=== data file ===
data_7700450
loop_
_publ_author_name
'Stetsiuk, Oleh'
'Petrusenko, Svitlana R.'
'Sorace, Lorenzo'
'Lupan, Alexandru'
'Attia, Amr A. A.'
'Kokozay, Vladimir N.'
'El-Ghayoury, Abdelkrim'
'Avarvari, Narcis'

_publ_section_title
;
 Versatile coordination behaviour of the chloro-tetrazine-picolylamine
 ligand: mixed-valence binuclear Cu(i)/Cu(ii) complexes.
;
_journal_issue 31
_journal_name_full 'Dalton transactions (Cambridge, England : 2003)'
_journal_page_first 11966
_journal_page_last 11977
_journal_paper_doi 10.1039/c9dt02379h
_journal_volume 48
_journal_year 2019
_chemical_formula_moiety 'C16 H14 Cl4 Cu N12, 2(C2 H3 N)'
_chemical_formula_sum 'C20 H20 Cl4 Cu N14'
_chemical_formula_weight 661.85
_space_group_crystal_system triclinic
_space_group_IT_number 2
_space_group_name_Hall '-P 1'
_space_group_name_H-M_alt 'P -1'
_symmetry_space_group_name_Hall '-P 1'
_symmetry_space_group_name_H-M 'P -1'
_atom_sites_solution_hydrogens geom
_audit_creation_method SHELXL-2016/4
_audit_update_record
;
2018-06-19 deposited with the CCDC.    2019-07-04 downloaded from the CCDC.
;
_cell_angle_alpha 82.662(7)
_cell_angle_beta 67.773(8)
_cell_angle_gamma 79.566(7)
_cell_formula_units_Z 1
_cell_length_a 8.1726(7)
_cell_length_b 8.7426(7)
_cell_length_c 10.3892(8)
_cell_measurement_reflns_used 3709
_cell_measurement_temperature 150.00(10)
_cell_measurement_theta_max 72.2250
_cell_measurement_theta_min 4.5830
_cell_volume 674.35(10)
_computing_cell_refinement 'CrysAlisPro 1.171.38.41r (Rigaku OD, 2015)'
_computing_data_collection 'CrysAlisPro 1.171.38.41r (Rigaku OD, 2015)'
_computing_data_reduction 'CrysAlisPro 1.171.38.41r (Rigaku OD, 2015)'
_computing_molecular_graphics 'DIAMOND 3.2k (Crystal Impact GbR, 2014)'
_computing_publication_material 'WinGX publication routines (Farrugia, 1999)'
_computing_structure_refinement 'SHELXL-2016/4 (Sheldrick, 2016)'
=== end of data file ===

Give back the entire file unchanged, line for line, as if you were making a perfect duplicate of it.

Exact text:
data_7700450
loop_
_publ_author_name
'Stetsiuk, Oleh'
'Petrusenko, Svitlana R.'
'Sorace, Lorenzo'
'Lupan, Alexandru'
'Attia, Amr A. A.'
'Kokozay, Vladimir N.'
'El-Ghayoury, Abdelkrim'
'Avarvari, Narcis'

_publ_section_title
;
 Versatile coordination behaviour of the chloro-tetrazine-picolylamine
 ligand: mixed-valence binuclear Cu(i)/Cu(ii) complexes.
;
_journal_issue 31
_journal_name_full 'Dalton transactions (Cambridge, England : 2003)'
_journal_page_first 11966
_journal_page_last 11977
_journal_paper_doi 10.1039/c9dt02379h
_journal_volume 48
_journal_year 2019
_chemical_formula_moiety 'C16 H14 Cl4 Cu N12, 2(C2 H3 N)'
_chemical_formula_sum 'C20 H20 Cl4 Cu N14'
_chemical_formula_weight 661.85
_space_group_crystal_system triclinic
_space_group_IT_number 2
_space_group_name_Hall '-P 1'
_space_group_name_H-M_alt 'P -1'
_symmetry_space_group_name_Hall '-P 1'
_symmetry_space_group_name_H-M 'P -1'
_atom_sites_solution_hydrogens geom
_audit_creation_method SHELXL-2016/4
_audit_update_record
;
2018-06-19 deposited with the CCDC.    2019-07-04 downloaded from the CCDC.
;
_cell_angle_alpha 82.662(7)
_cell_angle_beta 67.773(8)
_cell_angle_gamma 79.566(7)
_cell_formula_units_Z 1
_cell_length_a 8.1726(7)
_cell_length_b 8.7426(7)
_cell_length_c 10.3892(8)
_cell_measurement_reflns_used 3709
_cell_measurement_temperature 150.00(10)
_cell_measurement_theta_max 72.2250
_cell_measurement_theta_min 4.5830
_cell_volume 674.35(10)
_computing_cell_refinement 'CrysAlisPro 1.171.38.41r (Rigaku OD, 2015)'
_computing_data_collection 'CrysAlisPro 1.171.38.41r (Rigaku OD, 2015)'
_computing_data_reduction 'CrysAlisPro 1.171.38.41r (Rigaku OD, 2015)'
_computing_molecular_graphics 'DIAMOND 3.2k (Crystal Impact GbR, 2014)'
_computing_publication_material 'WinGX publication routines (Farrugia, 1999)'
_computing_structure_refinement 'SHELXL-2016/4 (Sheldrick, 2016)'